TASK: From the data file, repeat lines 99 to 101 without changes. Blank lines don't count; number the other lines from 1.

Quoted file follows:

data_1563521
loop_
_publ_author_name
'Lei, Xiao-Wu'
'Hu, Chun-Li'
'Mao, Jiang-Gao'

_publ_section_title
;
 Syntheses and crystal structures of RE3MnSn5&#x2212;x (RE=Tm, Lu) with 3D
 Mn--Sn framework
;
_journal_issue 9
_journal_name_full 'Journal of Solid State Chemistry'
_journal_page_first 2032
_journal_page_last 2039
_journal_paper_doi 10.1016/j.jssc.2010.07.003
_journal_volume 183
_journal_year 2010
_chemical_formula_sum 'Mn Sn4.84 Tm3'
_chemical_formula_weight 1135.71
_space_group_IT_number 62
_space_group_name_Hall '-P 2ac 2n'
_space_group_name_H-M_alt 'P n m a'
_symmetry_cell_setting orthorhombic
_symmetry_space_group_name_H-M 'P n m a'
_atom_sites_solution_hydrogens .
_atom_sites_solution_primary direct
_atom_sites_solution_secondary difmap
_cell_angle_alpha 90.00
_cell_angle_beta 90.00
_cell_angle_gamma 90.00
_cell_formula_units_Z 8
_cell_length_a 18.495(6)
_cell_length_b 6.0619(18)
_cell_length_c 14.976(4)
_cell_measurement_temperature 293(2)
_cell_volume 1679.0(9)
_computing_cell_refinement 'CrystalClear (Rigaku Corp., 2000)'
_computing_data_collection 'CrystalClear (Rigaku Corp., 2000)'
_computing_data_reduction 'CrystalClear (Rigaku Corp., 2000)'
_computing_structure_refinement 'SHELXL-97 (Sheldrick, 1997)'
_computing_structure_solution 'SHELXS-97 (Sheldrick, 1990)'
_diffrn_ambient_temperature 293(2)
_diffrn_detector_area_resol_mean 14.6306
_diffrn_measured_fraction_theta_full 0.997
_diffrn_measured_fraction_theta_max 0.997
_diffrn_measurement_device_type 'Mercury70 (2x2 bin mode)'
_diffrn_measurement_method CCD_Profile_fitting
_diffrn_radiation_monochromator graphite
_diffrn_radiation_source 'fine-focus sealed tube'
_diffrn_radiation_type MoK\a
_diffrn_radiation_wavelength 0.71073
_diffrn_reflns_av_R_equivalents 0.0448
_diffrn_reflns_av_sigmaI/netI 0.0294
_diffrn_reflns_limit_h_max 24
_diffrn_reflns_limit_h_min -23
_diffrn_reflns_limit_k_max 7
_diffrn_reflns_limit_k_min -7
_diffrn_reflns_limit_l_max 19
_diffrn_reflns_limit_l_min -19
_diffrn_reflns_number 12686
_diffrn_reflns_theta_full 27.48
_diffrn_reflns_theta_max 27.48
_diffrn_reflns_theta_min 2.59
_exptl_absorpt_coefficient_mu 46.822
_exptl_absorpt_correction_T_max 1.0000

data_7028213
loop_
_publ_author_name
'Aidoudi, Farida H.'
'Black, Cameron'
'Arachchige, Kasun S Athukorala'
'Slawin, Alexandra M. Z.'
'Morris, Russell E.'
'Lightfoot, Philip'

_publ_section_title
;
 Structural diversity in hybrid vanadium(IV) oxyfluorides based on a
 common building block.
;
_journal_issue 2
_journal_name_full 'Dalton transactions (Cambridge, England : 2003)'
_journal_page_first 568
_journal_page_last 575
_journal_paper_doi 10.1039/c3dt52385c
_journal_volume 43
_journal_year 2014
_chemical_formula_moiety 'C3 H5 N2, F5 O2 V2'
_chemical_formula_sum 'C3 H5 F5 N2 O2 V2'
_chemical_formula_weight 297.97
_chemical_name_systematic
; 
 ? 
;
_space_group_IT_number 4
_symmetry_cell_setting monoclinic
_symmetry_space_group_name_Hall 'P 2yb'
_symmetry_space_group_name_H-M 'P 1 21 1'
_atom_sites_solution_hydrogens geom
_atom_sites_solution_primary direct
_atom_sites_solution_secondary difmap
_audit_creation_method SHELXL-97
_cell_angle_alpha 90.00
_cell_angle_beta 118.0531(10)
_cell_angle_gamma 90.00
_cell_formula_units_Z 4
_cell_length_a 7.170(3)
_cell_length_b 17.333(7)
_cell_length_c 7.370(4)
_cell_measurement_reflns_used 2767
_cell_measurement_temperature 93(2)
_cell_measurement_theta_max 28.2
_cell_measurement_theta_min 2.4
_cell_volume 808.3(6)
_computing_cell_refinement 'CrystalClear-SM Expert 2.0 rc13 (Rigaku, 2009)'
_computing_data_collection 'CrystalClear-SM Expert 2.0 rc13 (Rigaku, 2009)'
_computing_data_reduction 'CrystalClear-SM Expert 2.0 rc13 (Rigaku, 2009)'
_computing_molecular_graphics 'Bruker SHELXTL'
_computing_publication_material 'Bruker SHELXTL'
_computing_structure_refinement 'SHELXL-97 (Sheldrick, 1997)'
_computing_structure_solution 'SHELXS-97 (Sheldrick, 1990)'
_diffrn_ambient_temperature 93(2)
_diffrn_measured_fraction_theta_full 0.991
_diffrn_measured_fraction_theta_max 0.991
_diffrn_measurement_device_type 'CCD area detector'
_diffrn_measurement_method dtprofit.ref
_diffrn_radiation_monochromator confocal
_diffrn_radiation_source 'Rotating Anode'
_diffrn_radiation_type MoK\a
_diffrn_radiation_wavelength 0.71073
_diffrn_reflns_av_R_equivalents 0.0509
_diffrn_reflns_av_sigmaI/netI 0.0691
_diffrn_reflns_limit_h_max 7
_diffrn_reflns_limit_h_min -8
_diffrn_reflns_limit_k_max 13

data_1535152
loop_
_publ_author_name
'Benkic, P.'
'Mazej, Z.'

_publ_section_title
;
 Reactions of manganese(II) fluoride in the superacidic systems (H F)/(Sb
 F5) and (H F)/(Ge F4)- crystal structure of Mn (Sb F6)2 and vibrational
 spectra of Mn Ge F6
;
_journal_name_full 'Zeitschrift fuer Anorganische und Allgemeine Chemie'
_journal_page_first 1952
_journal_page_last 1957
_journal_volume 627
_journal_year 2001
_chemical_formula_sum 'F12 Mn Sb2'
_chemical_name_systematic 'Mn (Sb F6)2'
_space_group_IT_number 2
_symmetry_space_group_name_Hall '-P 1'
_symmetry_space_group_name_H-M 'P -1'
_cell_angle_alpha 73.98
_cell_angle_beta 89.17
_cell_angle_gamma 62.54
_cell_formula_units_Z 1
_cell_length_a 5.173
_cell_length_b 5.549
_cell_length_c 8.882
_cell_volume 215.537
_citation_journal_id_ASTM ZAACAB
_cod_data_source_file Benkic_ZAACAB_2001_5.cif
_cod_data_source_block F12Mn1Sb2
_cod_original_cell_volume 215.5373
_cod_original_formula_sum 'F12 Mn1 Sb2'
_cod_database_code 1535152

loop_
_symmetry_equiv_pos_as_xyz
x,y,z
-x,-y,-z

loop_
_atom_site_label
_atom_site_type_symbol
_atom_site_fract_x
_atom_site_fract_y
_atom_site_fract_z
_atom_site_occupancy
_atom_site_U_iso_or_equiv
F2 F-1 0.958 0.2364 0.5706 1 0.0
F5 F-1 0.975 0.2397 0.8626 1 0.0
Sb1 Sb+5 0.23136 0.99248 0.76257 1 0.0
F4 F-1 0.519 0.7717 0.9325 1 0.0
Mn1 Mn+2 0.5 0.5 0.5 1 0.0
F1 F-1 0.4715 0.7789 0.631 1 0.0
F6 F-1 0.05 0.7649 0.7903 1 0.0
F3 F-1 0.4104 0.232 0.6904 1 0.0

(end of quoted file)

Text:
_atom_sites_solution_hydrogens geom
_atom_sites_solution_primary direct
_atom_sites_solution_secondary difmap